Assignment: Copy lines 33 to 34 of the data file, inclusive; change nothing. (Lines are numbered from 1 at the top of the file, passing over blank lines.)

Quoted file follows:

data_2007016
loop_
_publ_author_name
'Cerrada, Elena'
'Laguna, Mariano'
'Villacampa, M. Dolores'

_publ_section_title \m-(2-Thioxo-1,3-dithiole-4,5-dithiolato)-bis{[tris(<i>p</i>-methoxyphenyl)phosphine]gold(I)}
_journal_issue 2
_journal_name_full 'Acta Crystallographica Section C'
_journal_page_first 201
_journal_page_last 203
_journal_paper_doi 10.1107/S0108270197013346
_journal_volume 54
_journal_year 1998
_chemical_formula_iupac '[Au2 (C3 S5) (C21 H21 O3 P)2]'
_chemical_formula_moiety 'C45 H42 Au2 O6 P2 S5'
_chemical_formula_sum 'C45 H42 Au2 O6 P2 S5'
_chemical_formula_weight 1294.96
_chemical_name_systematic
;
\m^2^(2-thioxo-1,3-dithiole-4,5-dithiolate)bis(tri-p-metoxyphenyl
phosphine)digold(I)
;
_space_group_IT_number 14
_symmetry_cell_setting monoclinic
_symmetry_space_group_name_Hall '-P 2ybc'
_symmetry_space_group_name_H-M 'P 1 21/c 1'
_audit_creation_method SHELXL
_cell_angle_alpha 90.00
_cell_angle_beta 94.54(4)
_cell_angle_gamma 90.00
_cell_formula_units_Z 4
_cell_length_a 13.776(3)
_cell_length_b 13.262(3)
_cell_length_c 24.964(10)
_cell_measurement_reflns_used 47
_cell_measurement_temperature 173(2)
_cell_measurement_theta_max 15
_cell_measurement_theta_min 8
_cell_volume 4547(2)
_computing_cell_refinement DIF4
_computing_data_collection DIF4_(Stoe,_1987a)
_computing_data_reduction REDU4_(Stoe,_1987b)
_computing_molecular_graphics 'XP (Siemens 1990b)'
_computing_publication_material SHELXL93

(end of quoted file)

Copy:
_cell_length_a 13.776(3)
_cell_length_b 13.262(3)